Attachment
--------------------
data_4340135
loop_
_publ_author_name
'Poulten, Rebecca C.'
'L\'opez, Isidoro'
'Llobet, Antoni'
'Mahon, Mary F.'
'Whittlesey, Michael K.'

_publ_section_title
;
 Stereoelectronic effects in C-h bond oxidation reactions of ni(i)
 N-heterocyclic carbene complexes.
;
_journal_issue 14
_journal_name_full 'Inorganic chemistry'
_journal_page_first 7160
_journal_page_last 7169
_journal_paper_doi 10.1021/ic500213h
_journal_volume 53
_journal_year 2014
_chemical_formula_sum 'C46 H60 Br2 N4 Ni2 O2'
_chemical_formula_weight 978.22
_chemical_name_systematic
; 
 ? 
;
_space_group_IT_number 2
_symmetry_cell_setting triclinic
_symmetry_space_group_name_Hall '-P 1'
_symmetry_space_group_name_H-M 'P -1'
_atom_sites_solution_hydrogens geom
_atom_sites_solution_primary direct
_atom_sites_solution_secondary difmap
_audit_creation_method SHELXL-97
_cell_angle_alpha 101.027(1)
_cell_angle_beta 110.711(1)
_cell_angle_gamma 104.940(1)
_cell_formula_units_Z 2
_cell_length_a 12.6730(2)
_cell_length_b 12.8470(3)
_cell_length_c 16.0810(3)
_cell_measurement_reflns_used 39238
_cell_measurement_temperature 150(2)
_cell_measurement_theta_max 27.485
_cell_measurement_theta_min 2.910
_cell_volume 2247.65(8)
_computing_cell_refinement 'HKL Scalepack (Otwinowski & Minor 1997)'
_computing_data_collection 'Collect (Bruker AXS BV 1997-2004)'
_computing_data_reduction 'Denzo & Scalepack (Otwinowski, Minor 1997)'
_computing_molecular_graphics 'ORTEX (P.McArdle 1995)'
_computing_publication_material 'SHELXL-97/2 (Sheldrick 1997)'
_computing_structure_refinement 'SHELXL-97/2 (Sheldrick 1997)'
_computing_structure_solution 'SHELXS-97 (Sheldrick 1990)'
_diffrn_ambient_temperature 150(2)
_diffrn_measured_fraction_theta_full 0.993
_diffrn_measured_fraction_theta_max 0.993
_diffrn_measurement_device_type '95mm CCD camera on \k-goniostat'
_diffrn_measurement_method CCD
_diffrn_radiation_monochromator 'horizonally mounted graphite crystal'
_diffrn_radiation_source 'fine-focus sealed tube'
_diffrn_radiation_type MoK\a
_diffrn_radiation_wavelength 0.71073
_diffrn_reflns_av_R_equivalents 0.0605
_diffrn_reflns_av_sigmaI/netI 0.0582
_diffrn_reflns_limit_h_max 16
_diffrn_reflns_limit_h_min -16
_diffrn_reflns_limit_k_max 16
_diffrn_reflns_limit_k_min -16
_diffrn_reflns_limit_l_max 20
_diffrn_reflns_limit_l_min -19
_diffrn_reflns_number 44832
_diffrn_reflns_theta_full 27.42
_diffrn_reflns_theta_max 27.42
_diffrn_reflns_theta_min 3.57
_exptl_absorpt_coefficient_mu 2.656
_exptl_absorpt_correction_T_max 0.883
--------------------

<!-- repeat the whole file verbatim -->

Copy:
data_4340135
loop_
_publ_author_name
'Poulten, Rebecca C.'
'L\'opez, Isidoro'
'Llobet, Antoni'
'Mahon, Mary F.'
'Whittlesey, Michael K.'

_publ_section_title
;
 Stereoelectronic effects in C-h bond oxidation reactions of ni(i)
 N-heterocyclic carbene complexes.
;
_journal_issue 14
_journal_name_full 'Inorganic chemistry'
_journal_page_first 7160
_journal_page_last 7169
_journal_paper_doi 10.1021/ic500213h
_journal_volume 53
_journal_year 2014
_chemical_formula_sum 'C46 H60 Br2 N4 Ni2 O2'
_chemical_formula_weight 978.22
_chemical_name_systematic
; 
 ? 
;
_space_group_IT_number 2
_symmetry_cell_setting triclinic
_symmetry_space_group_name_Hall '-P 1'
_symmetry_space_group_name_H-M 'P -1'
_atom_sites_solution_hydrogens geom
_atom_sites_solution_primary direct
_atom_sites_solution_secondary difmap
_audit_creation_method SHELXL-97
_cell_angle_alpha 101.027(1)
_cell_angle_beta 110.711(1)
_cell_angle_gamma 104.940(1)
_cell_formula_units_Z 2
_cell_length_a 12.6730(2)
_cell_length_b 12.8470(3)
_cell_length_c 16.0810(3)
_cell_measurement_reflns_used 39238
_cell_measurement_temperature 150(2)
_cell_measurement_theta_max 27.485
_cell_measurement_theta_min 2.910
_cell_volume 2247.65(8)
_computing_cell_refinement 'HKL Scalepack (Otwinowski & Minor 1997)'
_computing_data_collection 'Collect (Bruker AXS BV 1997-2004)'
_computing_data_reduction 'Denzo & Scalepack (Otwinowski, Minor 1997)'
_computing_molecular_graphics 'ORTEX (P.McArdle 1995)'
_computing_publication_material 'SHELXL-97/2 (Sheldrick 1997)'
_computing_structure_refinement 'SHELXL-97/2 (Sheldrick 1997)'
_computing_structure_solution 'SHELXS-97 (Sheldrick 1990)'
_diffrn_ambient_temperature 150(2)
_diffrn_measured_fraction_theta_full 0.993
_diffrn_measured_fraction_theta_max 0.993
_diffrn_measurement_device_type '95mm CCD camera on \k-goniostat'
_diffrn_measurement_method CCD
_diffrn_radiation_monochromator 'horizonally mounted graphite crystal'
_diffrn_radiation_source 'fine-focus sealed tube'
_diffrn_radiation_type MoK\a
_diffrn_radiation_wavelength 0.71073
_diffrn_reflns_av_R_equivalents 0.0605
_diffrn_reflns_av_sigmaI/netI 0.0582
_diffrn_reflns_limit_h_max 16
_diffrn_reflns_limit_h_min -16
_diffrn_reflns_limit_k_max 16
_diffrn_reflns_limit_k_min -16
_diffrn_reflns_limit_l_max 20
_diffrn_reflns_limit_l_min -19
_diffrn_reflns_number 44832
_diffrn_reflns_theta_full 27.42
_diffrn_reflns_theta_max 27.42
_diffrn_reflns_theta_min 3.57
_exptl_absorpt_coefficient_mu 2.656
_exptl_absorpt_correction_T_max 0.883